I’m not sure where the tradition came from that annual meetings (inconvenient for those in charge, but necessary in terms of accountability and good practice) have to be held at this time of year. I know that in theory, according to the Province’s Constitution, they can be held at any time from January to the end of April, despite still being commonly referred to as the Easter Vestry, but I’ve always thought that the late autumn would be a better time, before the end of the Church’s liturgical year. Post-Easter (or during Lent, despite the great penitential possibilities) is, for the clergy anyway, the worst possible time, given the fact we are usually fairly tired and somewhat washed out following Lent and the Triduum.
I expect there is a financial reason (there’s always a financial reason) why this suggestion would prove impracticable, but it would have a certain ecclesial logic on its side. Having said that, there is probably no chance whatsoever of a change ever being made, given that the Church in Wales is obdurately traditional in the things that don’t matter very much, yet increasingly sits light to tradition where it does matter. The curious rumbling noise coming through the floor at meetings of the Governing Body these days is the sound of the great Archbishop Green turning in his grave! Has anyone read Green's commentary on the Constitution lately? It brings out the fact that the original Constitution is essentially a catholic document in its ecclesiology and its spirit, but unfortunately entirely dependent upon the existence of orthodox bishops - the familiar Anglican story, now that the soixante-huitards are in charge.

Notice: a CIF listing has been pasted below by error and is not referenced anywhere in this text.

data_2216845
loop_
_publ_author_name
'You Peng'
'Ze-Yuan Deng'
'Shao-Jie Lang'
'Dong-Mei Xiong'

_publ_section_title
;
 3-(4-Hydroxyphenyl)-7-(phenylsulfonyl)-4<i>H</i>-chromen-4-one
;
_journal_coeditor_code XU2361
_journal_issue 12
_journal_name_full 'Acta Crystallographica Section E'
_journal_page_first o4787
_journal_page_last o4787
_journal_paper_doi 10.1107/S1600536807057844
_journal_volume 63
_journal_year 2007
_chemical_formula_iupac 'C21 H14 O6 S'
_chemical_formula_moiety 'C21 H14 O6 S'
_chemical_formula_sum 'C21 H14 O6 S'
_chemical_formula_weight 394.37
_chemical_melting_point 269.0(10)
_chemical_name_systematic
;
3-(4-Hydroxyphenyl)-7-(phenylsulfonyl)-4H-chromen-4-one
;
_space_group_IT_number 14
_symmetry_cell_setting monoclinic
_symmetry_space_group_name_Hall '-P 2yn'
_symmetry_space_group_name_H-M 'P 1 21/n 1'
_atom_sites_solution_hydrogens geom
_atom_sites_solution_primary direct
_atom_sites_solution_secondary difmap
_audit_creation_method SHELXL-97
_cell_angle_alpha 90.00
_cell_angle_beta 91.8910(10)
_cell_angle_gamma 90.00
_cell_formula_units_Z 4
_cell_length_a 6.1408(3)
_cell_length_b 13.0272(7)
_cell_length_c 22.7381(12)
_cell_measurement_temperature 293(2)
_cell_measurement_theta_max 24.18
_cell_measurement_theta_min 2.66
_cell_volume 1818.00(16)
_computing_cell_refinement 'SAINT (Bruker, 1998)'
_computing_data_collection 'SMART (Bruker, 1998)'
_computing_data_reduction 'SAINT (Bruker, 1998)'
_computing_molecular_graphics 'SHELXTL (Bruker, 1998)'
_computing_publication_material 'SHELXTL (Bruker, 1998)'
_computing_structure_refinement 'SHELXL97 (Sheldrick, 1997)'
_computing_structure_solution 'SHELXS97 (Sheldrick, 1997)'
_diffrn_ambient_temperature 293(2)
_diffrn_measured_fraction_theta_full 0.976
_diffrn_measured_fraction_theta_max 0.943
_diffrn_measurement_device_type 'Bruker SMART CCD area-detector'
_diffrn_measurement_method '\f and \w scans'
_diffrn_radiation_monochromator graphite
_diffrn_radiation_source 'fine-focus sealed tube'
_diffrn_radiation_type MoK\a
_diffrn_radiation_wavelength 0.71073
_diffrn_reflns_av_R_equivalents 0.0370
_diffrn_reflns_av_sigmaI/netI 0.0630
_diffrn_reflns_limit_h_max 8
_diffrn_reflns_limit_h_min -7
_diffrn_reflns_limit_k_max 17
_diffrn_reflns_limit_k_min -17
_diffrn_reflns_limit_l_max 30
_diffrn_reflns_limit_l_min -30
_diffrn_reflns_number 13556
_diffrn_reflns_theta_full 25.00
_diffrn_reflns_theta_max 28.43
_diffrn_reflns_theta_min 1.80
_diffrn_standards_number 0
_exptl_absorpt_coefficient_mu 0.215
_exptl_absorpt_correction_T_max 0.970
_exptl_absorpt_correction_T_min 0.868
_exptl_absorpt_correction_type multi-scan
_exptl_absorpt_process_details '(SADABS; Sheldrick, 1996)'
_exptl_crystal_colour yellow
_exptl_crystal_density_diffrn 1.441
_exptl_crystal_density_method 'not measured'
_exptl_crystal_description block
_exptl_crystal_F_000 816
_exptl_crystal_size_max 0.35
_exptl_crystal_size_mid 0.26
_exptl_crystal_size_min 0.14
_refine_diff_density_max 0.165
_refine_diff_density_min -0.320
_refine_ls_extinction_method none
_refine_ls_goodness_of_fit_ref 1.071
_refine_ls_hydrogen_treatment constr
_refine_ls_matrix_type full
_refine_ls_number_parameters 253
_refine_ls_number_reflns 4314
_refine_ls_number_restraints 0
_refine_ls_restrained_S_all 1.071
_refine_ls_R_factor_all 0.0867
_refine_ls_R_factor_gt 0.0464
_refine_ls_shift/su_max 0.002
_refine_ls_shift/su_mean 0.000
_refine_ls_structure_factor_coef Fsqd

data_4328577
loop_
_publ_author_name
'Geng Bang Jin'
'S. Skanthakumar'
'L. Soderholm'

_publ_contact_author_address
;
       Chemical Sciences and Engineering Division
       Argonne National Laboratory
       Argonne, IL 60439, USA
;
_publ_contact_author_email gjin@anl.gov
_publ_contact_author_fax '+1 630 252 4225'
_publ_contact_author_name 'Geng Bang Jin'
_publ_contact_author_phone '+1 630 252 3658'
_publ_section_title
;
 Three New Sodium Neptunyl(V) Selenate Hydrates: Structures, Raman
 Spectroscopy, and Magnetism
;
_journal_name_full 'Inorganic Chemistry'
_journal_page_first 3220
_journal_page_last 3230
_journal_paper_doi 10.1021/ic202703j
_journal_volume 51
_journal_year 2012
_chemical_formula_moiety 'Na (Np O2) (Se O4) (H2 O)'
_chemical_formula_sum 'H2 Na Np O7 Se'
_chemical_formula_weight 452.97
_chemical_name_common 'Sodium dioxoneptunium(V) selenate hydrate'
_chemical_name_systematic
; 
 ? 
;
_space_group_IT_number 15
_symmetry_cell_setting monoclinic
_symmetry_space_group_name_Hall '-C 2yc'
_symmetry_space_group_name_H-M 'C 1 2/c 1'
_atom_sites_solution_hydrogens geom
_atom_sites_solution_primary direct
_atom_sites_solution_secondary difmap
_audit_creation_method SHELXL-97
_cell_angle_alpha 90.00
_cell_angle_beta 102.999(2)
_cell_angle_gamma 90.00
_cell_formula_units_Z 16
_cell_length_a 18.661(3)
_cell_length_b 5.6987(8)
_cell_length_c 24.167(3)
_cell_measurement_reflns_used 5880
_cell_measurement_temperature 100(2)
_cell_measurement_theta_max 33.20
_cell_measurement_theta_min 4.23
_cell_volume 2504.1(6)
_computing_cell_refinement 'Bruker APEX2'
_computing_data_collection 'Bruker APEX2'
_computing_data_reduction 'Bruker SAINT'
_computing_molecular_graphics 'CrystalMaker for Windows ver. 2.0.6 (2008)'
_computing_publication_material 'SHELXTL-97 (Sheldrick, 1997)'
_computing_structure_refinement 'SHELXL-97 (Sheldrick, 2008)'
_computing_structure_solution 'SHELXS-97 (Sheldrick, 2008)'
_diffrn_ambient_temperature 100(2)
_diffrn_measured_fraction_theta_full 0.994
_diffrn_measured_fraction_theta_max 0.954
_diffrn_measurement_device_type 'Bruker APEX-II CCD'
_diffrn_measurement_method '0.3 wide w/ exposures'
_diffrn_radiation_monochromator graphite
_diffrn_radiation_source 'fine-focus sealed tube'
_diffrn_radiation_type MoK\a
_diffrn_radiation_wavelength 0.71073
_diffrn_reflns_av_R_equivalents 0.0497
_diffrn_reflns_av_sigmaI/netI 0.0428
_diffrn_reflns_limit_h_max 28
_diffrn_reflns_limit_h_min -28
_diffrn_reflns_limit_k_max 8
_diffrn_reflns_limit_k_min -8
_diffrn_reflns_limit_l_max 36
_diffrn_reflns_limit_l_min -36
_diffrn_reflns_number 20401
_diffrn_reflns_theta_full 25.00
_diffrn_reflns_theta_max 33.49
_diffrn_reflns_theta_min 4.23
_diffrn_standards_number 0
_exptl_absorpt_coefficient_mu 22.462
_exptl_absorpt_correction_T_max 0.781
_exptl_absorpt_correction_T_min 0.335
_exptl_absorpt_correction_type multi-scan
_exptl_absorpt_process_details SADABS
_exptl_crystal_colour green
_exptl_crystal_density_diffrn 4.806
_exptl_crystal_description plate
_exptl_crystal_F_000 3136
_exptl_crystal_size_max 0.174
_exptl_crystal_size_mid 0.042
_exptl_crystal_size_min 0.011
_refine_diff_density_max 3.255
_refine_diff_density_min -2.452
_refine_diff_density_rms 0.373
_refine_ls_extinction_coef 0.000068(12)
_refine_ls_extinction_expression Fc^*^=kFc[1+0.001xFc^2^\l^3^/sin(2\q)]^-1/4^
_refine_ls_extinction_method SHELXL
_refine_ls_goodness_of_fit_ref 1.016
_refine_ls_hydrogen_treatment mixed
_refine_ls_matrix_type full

We had an interesting comment at one of our meetings. Someone from the floor made the point that, given the refusal of the Bench of Bishops to honour its promises and appoint a new Provincial Assistant, should those parishes which have looked to the PAB for sacramental and pastoral care not be accorded a substantial reduction in parish share? A very good point, indeed. I did make the point in reply that, despite the fairness of that suggestion it was somewhat unlikely, any more than the Bench would pay for the increased use of antidepressants necessary as a result of their decision. A joke, if you were wondering; in any case there are no NHS prescription charges in Wales!

Tuesday 28 April 2009

St Louis Marie Grignion de Montfort.

Today is the feast of one of my favourite saints, St Louis Marie Grignion de Montfort. One of his hermitages, the Grotte du Pere de Monfort is in the Mervent Forest, only ten kilometres or so from our farmhouse in the Vendee.
I have to admit that he has always appealed to me, not only for his theological writings and his great devotion to Our Lady, but for his mission to preach the Catholic faith to the Protestants of that part of the Vendee! In fact, in Vouvant - a village nearby - there is an abiding memory of a miracle he performed for a terminally ill child. The courtyard where the boy lived is still called the Cour de Miracle.
May St Louis pray for us and all who seek to adhere to the Catholic faith.

A Prayer of Saint Louis Marie Grignion de Montfort
Our Father who art in heaven, you completely fill heaven and earth with the immensity of your being; you are present everywhere; you are in the saints by your glory, in the damned by your justice, in the good by your grace, even in sinners by your patience, tolerating them. Grant that we may always remember that we come from you and that we may live as your true children. Grant that we may set our true course according to your will and never swerve from you. Grant that we may use our every power, our hearts and souls and strength to tend toward you, and you alone.

Friday 24 April 2009


The photo is of new fronds beginning to unfurl on the tree fern in the Vicarage garden. Their resemblance to crosiers (not the simple wooden ones bishops of all shades of theological opinion seem to be sporting these days, but the more traditional kind) is quite startling. Although, in view of Bishop Edwin Barnes' comments about bishops in general in the current edition of the Church Observer, perhaps I should give the plant away p.d.q. as it obviously cannot be trusted.

Wednesday 22 April 2009

Badge of honour